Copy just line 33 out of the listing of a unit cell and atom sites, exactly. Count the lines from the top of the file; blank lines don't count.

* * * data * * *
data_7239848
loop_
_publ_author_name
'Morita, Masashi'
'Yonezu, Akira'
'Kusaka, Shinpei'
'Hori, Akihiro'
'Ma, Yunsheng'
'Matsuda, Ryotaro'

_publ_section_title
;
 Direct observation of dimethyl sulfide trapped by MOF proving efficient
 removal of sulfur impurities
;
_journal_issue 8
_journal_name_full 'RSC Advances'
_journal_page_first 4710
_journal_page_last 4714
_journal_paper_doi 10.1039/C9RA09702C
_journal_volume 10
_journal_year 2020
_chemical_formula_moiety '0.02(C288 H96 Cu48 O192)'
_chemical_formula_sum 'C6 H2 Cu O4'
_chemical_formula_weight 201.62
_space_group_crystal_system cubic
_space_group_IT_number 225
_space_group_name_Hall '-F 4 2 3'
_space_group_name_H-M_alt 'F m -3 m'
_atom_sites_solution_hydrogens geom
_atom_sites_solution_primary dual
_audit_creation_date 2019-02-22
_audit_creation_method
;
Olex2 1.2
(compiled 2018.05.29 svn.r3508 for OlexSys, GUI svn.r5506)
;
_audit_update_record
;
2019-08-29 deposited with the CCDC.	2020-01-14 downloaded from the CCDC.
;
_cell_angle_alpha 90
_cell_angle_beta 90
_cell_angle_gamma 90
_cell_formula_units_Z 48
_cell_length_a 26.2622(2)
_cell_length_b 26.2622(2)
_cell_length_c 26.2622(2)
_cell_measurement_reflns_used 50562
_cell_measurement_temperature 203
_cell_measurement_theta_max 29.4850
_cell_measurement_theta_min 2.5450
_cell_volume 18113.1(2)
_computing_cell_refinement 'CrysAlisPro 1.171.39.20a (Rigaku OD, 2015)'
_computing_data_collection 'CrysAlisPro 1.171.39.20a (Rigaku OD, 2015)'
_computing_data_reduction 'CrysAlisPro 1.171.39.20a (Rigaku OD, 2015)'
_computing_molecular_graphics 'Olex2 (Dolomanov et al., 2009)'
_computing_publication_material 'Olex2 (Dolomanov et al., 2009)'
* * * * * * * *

;